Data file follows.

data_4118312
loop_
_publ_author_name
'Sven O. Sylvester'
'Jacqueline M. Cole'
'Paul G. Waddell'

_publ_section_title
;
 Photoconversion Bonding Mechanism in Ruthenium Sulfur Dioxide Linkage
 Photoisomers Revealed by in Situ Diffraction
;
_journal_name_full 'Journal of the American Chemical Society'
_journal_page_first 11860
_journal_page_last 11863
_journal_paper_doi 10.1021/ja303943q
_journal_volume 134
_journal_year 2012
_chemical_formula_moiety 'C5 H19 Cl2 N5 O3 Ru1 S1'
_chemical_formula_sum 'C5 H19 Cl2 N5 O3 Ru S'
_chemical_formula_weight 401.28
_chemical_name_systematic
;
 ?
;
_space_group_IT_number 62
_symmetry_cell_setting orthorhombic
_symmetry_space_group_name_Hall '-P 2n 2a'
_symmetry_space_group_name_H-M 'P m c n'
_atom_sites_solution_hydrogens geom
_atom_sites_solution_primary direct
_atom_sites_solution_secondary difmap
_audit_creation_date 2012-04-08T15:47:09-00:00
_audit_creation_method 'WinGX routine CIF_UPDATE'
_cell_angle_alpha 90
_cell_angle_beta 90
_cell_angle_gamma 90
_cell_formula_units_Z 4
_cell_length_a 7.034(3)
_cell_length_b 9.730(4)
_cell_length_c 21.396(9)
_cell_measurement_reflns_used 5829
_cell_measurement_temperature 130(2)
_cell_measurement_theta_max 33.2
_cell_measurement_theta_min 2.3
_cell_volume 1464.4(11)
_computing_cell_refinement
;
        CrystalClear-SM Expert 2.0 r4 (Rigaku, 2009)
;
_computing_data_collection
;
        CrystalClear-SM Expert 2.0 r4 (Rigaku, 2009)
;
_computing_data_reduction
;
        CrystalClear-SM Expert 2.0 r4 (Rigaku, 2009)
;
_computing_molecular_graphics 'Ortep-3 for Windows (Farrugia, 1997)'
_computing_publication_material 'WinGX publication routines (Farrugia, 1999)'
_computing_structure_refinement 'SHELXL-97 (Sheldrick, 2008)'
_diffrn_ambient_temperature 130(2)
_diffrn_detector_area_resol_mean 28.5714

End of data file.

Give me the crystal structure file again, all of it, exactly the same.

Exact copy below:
data_4118312
loop_
_publ_author_name
'Sven O. Sylvester'
'Jacqueline M. Cole'
'Paul G. Waddell'

_publ_section_title
;
 Photoconversion Bonding Mechanism in Ruthenium Sulfur Dioxide Linkage
 Photoisomers Revealed by in Situ Diffraction
;
_journal_name_full 'Journal of the American Chemical Society'
_journal_page_first 11860
_journal_page_last 11863
_journal_paper_doi 10.1021/ja303943q
_journal_volume 134
_journal_year 2012
_chemical_formula_moiety 'C5 H19 Cl2 N5 O3 Ru1 S1'
_chemical_formula_sum 'C5 H19 Cl2 N5 O3 Ru S'
_chemical_formula_weight 401.28
_chemical_name_systematic
;
 ?
;
_space_group_IT_number 62
_symmetry_cell_setting orthorhombic
_symmetry_space_group_name_Hall '-P 2n 2a'
_symmetry_space_group_name_H-M 'P m c n'
_atom_sites_solution_hydrogens geom
_atom_sites_solution_primary direct
_atom_sites_solution_secondary difmap
_audit_creation_date 2012-04-08T15:47:09-00:00
_audit_creation_method 'WinGX routine CIF_UPDATE'
_cell_angle_alpha 90
_cell_angle_beta 90
_cell_angle_gamma 90
_cell_formula_units_Z 4
_cell_length_a 7.034(3)
_cell_length_b 9.730(4)
_cell_length_c 21.396(9)
_cell_measurement_reflns_used 5829
_cell_measurement_temperature 130(2)
_cell_measurement_theta_max 33.2
_cell_measurement_theta_min 2.3
_cell_volume 1464.4(11)
_computing_cell_refinement
;
        CrystalClear-SM Expert 2.0 r4 (Rigaku, 2009)
;
_computing_data_collection
;
        CrystalClear-SM Expert 2.0 r4 (Rigaku, 2009)
;
_computing_data_reduction
;
        CrystalClear-SM Expert 2.0 r4 (Rigaku, 2009)
;
_computing_molecular_graphics 'Ortep-3 for Windows (Farrugia, 1997)'
_computing_publication_material 'WinGX publication routines (Farrugia, 1999)'
_computing_structure_refinement 'SHELXL-97 (Sheldrick, 2008)'
_diffrn_ambient_temperature 130(2)
_diffrn_detector_area_resol_mean 28.5714